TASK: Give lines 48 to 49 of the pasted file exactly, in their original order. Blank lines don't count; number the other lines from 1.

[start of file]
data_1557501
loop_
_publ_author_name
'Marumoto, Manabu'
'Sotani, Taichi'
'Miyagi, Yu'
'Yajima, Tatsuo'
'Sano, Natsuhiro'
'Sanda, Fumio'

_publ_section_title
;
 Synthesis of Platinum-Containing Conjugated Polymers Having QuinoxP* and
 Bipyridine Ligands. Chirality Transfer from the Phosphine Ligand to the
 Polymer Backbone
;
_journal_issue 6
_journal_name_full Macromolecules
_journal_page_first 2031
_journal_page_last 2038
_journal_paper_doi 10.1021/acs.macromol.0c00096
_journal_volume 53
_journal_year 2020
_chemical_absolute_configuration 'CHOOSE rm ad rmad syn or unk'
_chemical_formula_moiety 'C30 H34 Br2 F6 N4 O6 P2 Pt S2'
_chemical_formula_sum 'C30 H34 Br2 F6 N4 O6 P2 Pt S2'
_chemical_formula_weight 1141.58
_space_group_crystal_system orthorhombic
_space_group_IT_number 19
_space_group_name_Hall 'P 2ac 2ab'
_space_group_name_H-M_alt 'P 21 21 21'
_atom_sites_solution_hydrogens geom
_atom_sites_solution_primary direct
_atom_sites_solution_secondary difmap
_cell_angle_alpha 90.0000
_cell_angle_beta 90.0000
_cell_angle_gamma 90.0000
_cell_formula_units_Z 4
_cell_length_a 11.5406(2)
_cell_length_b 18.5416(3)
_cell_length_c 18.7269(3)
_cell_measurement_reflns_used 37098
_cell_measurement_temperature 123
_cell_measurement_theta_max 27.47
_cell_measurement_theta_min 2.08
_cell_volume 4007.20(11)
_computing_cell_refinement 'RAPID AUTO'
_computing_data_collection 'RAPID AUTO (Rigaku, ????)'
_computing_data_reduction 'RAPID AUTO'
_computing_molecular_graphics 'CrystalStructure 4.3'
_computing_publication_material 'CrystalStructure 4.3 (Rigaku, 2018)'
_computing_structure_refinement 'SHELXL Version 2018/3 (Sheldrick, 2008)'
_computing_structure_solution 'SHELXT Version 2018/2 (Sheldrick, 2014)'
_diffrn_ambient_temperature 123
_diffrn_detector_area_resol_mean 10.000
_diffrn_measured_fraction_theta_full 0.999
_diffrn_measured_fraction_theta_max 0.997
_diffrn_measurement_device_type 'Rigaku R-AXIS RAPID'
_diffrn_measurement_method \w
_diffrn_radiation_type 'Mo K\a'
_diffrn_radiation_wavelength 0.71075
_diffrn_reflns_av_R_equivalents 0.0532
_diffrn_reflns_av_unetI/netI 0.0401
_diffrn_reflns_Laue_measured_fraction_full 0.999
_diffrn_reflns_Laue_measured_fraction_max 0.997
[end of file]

_computing_data_reduction 'RAPID AUTO'
_computing_molecular_graphics 'CrystalStructure 4.3'